In the (?) century, the Fifth Dalai Lama became quite concerned that the tradition of Tibetan medicine might at some point decline if its teaching were not regularly
supported. So he built the Medical Monastary of Chakpori (Tib. lChags-po-ri) adjacent to Lhasa. Here the teaching of medicine was given with a very definite spiritual emphasis, so that medicine and Dharma became a single integral practice. So the physicians of Chakpori were practitioners of Dharma and developed their healing powers through the practice of mantra and special sadhanas. And when they did so, then each one according to his own particular capacities would utilize not only the more scientific and external systems of treating illness, but also use his personal development and personal powers according to his development to cure his patients.

What were the spiritual aspects of the practice of medicine, as a Chakpori physician would learn? First of all, he would be a person who developed himself. And part
of his own development would be to learn healing practice and develop his own healing energies so that these would also be utilizable for curing his patients. Then another
aspect of the spirituality of medicine at Chakpori was the consecration of the medicines. This happened regularly, but most especially at a great annual ritual which took about ten days if you count also the time it took to prepare, in which a great mandala was drawn and the medicines for the year were placed in the mandala and then consecrated in a large ritual. We would say that in Chakpori the medicines had two powers: they had the powers of the substances themselves, and then the powers of the mantras with which they were consecrated.

The practice of Tibetan medicine diffused throughout Tibet, from Chakpori it diffused as far as the eastern reaches of the Tibetan people, and it was found all through
the Himalayas as well. In Mongolia, Tibetan medicine was taught and practiced, and in China some things about it were learned from Mongolia, and some texts were translated into Chinese. Through the Mongols, Tibetan medicine was practiced in Tsarist Russia also. we find some texts in Tibetan which were translated between the 7th and 8th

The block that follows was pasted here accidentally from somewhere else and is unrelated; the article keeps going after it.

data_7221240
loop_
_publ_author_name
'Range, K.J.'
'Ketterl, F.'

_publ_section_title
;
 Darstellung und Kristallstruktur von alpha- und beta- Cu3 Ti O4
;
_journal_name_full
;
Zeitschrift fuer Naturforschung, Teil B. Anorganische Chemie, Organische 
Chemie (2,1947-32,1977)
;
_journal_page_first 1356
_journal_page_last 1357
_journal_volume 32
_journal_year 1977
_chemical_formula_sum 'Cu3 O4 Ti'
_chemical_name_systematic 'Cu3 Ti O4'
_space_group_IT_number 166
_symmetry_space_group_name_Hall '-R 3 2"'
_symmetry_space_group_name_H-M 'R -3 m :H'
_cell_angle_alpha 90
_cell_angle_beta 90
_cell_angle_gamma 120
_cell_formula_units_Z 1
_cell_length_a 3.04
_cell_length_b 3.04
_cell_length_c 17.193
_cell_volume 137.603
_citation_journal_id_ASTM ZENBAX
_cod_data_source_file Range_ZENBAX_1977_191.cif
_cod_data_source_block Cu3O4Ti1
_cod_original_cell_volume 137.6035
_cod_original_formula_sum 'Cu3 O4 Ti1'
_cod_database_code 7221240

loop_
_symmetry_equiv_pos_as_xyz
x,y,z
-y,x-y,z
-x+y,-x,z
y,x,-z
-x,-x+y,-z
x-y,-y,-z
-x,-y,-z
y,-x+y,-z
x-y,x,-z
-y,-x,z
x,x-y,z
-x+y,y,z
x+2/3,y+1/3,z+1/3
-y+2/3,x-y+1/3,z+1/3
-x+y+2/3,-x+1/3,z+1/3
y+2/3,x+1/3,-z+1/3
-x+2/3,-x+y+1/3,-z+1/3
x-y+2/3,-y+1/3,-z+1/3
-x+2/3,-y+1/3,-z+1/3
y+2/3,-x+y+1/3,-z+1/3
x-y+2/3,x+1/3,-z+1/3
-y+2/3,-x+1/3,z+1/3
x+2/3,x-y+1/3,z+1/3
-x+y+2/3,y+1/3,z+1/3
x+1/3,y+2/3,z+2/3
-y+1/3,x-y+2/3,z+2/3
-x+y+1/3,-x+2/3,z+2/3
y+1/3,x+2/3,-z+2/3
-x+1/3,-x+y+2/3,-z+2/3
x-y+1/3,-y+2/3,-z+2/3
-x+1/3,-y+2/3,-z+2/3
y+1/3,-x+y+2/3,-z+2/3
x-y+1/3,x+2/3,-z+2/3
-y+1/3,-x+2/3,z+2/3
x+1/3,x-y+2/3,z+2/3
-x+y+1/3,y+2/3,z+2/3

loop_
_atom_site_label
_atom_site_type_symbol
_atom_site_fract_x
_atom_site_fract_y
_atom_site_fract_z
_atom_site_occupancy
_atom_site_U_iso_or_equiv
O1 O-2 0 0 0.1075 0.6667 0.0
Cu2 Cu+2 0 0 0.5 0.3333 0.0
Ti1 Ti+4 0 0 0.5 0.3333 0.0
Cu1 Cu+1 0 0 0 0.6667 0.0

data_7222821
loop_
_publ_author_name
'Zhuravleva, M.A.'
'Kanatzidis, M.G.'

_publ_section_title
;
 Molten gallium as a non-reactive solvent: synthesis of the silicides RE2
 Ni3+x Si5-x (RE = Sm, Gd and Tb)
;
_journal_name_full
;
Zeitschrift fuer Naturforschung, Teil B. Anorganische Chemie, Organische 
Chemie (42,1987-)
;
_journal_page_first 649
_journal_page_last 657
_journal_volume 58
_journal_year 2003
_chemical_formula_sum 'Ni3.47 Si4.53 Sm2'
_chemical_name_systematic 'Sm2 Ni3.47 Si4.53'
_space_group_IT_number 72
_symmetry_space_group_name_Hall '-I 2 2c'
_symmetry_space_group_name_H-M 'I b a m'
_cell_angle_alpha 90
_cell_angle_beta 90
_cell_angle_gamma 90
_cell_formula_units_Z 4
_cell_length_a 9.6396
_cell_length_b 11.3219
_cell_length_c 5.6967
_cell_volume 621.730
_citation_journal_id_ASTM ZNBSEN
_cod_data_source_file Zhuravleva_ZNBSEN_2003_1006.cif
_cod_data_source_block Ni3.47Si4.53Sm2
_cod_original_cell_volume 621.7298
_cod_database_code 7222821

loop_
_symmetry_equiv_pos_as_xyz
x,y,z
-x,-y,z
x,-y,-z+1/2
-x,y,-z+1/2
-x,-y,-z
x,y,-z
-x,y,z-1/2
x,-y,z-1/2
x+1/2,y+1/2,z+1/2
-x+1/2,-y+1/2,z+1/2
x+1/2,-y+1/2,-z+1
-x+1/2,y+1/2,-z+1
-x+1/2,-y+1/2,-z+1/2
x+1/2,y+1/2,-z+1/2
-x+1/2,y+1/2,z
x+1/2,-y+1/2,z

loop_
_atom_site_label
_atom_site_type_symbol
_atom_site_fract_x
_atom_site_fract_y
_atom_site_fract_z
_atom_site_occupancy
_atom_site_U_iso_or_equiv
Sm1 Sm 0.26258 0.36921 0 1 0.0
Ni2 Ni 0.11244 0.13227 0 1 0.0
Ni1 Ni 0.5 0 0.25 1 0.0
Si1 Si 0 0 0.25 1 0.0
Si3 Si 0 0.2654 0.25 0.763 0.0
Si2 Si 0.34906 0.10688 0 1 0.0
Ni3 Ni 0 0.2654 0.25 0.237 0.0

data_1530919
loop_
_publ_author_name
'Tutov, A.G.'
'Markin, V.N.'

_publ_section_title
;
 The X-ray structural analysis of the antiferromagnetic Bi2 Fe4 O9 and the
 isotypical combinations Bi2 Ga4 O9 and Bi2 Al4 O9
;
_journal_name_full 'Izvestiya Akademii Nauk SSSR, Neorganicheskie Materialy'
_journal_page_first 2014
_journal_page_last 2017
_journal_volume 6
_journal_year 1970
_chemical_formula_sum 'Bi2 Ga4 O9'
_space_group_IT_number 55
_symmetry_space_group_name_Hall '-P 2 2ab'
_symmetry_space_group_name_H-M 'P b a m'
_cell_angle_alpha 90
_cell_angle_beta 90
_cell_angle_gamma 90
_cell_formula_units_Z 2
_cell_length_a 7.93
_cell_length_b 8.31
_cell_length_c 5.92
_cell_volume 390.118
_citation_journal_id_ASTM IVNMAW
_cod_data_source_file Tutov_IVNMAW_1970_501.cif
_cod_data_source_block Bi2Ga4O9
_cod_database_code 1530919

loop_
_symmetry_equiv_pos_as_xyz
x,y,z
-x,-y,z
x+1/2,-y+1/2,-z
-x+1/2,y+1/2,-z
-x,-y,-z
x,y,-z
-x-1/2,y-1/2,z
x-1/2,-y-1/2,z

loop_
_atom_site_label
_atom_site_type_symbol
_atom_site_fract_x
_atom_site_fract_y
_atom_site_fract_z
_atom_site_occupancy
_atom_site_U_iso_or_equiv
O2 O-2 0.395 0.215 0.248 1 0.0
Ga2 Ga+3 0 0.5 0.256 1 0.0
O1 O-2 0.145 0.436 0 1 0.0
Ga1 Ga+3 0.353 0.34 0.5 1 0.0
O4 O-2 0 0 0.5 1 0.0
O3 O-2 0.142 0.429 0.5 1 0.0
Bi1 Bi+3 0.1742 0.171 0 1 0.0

centuries into Tibetan frorn Chinese. But the matter in these texts is basically Indian. For instance, the Sonaraza, which is a commentary of Nagarjuna, a great Indian Master, still has its Indian title and was brought to China in an early period and then translated into Tibetan from Chinese. The studies by Nagarjuna of the head and of the body, with regard to their points and strategic places was also translated into Chinese at one point from an Indian language.

In ancient times traditions ran together quite a bit, rather like different streams flowing into a large river. And the old sources of these different influences tended to get lost. So in the different systems one finds in Asia -even in early times there were influences that weren't exactly entirely indigenous. There were influences from
other different sources as well. Indian influence on Chinese medicine, for instance, It goes back to very early times. The earlier you go in research, evidently the harder it is to find exactly where the influence might have been.

So because of the different historical changes that have taken place, especially in our century, the ancient sciences have declined in the modern period. Especially
since 1959, Tibet has gone through a severe cultural decline. Chakpori no longer exists. At the beginning of this century, the thriteenth Dalai Lama began another school of medicine in Lhasa, the Lhasa School of Medicine and Astrology (Tib. sMan-rtis-dkan) and this was then closed by the Chinese administration at one time.
It has now been reopened (in Tibet), and so this school again functions. In Dharamsala, there is also a school which is a derivitive of the former School of Medicine and Astrology in Lhasa. Chakpori has been destroyed. There has been no attempt to rebuild this very valuable school, so this is why it is my aim to work to rebuild the school which will replace the teachings of Chakpori.

This is more or less by way of introduction.

Peace & Discipline in Mental Stress According to Tibetan Medicine


The Meridian Trust Buddhist film archive has a talk by Dr. Trogawa, Rinpoche recorded on January 4, 1986 at Rigpa London. In the film, according to the notes:

"Dr. Trogawa talks of the effects of mental stress, how it can develop an attitude of patience to bear with the discord of life and how we can relate to others in this world with happiness. There is a question and answer session at the end of the talk. Dr. Trogawa is one of the most highly respected practitioners of Tibetan medicine and completed a rigorous training in Lhasa before leaving Tibet in 1954."